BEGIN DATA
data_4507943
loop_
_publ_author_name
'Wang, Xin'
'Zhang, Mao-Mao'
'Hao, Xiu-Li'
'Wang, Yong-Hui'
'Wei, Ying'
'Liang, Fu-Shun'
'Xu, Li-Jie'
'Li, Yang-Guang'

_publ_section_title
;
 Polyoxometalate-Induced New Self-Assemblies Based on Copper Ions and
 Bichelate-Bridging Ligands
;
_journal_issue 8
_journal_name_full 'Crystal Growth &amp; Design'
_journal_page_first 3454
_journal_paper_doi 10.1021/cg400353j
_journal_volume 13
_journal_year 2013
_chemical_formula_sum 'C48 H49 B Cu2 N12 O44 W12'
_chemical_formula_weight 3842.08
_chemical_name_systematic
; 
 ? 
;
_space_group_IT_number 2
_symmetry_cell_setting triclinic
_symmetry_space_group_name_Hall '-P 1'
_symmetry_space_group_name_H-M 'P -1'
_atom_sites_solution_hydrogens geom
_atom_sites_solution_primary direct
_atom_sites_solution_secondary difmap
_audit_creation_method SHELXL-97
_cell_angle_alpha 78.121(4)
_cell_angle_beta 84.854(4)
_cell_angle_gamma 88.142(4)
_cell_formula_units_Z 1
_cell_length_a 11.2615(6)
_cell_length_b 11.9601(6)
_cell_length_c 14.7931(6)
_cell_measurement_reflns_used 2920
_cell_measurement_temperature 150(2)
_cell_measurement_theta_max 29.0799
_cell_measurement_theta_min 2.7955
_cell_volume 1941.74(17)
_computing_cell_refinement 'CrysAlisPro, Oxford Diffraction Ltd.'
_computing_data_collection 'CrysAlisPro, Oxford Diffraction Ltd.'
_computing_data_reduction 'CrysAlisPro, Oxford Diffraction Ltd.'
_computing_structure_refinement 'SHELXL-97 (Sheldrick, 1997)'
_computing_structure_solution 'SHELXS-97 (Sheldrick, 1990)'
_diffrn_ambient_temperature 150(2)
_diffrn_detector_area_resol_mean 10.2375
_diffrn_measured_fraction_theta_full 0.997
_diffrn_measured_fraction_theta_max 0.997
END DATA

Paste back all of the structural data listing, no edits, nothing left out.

data_4507943
loop_
_publ_author_name
'Wang, Xin'
'Zhang, Mao-Mao'
'Hao, Xiu-Li'
'Wang, Yong-Hui'
'Wei, Ying'
'Liang, Fu-Shun'
'Xu, Li-Jie'
'Li, Yang-Guang'

_publ_section_title
;
 Polyoxometalate-Induced New Self-Assemblies Based on Copper Ions and
 Bichelate-Bridging Ligands
;
_journal_issue 8
_journal_name_full 'Crystal Growth &amp; Design'
_journal_page_first 3454
_journal_paper_doi 10.1021/cg400353j
_journal_volume 13
_journal_year 2013
_chemical_formula_sum 'C48 H49 B Cu2 N12 O44 W12'
_chemical_formula_weight 3842.08
_chemical_name_systematic
; 
 ? 
;
_space_group_IT_number 2
_symmetry_cell_setting triclinic
_symmetry_space_group_name_Hall '-P 1'
_symmetry_space_group_name_H-M 'P -1'
_atom_sites_solution_hydrogens geom
_atom_sites_solution_primary direct
_atom_sites_solution_secondary difmap
_audit_creation_method SHELXL-97
_cell_angle_alpha 78.121(4)
_cell_angle_beta 84.854(4)
_cell_angle_gamma 88.142(4)
_cell_formula_units_Z 1
_cell_length_a 11.2615(6)
_cell_length_b 11.9601(6)
_cell_length_c 14.7931(6)
_cell_measurement_reflns_used 2920
_cell_measurement_temperature 150(2)
_cell_measurement_theta_max 29.0799
_cell_measurement_theta_min 2.7955
_cell_volume 1941.74(17)
_computing_cell_refinement 'CrysAlisPro, Oxford Diffraction Ltd.'
_computing_data_collection 'CrysAlisPro, Oxford Diffraction Ltd.'
_computing_data_reduction 'CrysAlisPro, Oxford Diffraction Ltd.'
_computing_structure_refinement 'SHELXL-97 (Sheldrick, 1997)'
_computing_structure_solution 'SHELXS-97 (Sheldrick, 1990)'
_diffrn_ambient_temperature 150(2)
_diffrn_detector_area_resol_mean 10.2375
_diffrn_measured_fraction_theta_full 0.997
_diffrn_measured_fraction_theta_max 0.997